Payments

Payments on Ethereum are as simple as they sound: peer-to-peer transfers from one address to the other. Here we are excluding the aforementioned use cases above that do involve payments, but they are almost always in seek of a return in exchange for another asset or through yield earnt from lending, as opposed to more simple and clear cut trades.

Here we refer to payments from a few, different (non-exhaustive) perspectives:

  • Micropayments and Content Monetisation — Services and applications built on Ethereum and Layer 2s that collect payments from their users in exchange for providing information or a service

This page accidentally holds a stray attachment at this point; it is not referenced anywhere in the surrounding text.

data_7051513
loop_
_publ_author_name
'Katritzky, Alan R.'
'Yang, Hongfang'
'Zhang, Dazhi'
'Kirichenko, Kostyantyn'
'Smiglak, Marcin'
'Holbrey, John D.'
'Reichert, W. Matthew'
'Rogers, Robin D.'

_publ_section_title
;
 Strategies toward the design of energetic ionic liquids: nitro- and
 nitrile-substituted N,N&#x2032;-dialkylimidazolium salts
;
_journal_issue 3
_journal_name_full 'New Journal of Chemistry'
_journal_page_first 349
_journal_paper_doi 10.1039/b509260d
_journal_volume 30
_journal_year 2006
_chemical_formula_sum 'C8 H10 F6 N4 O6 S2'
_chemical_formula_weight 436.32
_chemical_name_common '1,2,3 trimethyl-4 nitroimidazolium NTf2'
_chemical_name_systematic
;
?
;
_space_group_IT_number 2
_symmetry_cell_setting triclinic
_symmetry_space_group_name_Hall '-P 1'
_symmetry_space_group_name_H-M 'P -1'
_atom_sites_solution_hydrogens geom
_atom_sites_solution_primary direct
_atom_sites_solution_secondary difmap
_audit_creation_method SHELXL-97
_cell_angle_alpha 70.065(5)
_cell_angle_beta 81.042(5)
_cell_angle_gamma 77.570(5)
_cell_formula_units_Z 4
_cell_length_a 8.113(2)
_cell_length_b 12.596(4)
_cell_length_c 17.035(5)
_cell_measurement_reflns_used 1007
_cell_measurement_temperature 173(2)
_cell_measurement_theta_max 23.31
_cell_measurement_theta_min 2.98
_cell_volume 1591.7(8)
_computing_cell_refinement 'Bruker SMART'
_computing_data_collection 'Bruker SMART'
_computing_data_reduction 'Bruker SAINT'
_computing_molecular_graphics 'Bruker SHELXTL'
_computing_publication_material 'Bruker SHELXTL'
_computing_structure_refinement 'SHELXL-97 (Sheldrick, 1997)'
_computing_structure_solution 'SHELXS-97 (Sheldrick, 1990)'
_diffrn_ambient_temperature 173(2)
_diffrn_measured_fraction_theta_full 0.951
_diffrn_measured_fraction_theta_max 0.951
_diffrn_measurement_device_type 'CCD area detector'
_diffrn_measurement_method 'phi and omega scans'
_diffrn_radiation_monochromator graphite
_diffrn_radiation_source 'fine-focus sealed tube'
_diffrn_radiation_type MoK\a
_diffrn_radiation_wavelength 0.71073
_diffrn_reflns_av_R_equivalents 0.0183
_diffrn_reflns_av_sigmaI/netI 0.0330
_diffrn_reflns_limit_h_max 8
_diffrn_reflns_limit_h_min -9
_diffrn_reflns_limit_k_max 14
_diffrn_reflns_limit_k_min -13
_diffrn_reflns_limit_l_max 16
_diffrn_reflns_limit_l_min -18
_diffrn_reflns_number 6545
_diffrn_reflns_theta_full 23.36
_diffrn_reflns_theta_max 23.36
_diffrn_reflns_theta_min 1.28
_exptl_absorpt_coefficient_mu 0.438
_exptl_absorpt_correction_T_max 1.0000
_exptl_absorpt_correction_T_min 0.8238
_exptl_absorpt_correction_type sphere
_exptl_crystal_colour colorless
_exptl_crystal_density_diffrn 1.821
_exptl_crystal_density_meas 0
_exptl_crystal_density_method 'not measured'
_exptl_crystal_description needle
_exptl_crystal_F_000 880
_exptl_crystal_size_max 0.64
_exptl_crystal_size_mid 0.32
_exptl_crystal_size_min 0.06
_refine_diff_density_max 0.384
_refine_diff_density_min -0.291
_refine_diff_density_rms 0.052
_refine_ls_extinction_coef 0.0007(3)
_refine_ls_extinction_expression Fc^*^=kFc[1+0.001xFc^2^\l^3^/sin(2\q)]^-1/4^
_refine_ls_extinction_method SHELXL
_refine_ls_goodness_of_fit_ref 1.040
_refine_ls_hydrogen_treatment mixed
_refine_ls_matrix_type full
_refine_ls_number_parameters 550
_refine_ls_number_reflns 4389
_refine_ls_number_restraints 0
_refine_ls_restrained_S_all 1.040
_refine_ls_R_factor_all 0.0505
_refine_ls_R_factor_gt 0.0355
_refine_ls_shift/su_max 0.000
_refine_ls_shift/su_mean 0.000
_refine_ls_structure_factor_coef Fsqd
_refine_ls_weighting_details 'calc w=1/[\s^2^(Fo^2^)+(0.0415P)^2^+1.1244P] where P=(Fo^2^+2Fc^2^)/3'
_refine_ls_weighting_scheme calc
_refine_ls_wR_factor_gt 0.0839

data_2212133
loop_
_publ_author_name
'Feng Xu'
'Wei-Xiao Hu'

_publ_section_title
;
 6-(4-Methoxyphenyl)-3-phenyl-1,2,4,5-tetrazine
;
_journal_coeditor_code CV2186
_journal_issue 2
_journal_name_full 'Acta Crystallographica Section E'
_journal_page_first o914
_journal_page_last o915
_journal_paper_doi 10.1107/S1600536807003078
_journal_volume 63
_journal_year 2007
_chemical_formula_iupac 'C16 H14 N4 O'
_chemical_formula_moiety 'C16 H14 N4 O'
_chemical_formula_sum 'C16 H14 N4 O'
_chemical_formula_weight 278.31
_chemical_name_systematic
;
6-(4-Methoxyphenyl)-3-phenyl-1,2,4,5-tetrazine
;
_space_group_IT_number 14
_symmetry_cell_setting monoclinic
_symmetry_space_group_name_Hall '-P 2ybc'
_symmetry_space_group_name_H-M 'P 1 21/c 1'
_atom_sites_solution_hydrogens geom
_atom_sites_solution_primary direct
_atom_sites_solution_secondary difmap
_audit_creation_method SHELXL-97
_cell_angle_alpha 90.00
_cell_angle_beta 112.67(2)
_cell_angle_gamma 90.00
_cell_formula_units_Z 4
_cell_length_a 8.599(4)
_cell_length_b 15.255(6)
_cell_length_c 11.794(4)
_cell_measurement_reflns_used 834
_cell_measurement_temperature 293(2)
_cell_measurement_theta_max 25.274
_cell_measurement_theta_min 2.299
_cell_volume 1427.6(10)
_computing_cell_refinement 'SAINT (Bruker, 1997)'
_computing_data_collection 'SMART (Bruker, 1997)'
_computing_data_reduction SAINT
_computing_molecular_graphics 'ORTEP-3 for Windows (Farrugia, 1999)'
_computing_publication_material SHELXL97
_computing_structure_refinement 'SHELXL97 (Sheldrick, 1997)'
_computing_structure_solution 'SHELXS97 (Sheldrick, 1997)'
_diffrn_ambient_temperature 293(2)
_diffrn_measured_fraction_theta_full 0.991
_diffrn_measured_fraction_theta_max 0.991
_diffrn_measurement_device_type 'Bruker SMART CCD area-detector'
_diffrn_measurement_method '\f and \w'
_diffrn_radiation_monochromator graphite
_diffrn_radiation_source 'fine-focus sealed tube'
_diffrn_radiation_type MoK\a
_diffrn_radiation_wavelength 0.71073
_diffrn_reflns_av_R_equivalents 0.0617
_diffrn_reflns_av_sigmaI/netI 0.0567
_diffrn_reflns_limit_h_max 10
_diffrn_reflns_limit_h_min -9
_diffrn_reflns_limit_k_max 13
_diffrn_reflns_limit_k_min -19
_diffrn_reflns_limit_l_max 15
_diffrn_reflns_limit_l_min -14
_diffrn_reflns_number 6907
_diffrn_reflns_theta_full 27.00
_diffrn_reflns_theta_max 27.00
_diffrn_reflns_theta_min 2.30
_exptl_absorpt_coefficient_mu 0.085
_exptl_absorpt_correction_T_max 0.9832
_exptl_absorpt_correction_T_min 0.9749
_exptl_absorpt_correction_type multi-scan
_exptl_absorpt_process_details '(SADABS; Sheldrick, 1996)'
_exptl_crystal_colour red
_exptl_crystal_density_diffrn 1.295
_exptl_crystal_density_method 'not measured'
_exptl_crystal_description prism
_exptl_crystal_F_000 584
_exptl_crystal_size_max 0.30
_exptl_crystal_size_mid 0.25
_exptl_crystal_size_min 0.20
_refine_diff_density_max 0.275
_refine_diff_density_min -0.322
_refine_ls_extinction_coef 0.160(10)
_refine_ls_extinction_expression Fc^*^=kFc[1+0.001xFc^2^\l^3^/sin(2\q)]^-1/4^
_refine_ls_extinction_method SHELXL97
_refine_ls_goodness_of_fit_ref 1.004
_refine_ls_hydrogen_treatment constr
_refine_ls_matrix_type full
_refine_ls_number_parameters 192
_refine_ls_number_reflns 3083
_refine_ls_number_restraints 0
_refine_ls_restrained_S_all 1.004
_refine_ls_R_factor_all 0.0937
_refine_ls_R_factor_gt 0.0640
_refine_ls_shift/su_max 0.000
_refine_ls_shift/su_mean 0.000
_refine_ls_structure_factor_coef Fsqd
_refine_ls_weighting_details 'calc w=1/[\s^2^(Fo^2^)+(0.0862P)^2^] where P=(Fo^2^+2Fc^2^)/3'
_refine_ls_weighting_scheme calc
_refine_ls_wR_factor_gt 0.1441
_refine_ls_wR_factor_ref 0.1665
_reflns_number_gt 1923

• P2P/Cross-border payments — As the classic alternative to traditional payments/remittances which often involves intermediaries, time delays and capital inefficiency. (In most cases a Layer 2 use case due to much lower transaction fees)
  • Escrow Services — Ether used as collateral for high value transactions through smart contract functionality

We believe payments will always play a crucial role for Ethereum, in some way. We do however, expect a large majority of payments to move to Layer 2s over time as not to price out lower value transactions, where the fee represents a large percentage of the transaction value.

We envision main users of Payments as being: People in Emerging Markets, Everyday Crypto Users, Blockchain Business Owners, Credit Agencies and Content Creators.

Prediction Markets and Gambling

Users may choose to use blockchain-based gambling platforms to evade controls set by their governing authorities, or generally to participate in a more private manner. Further to this, non-KYC deposits and withdrawals make it fast and efficient to move in and out of these markets.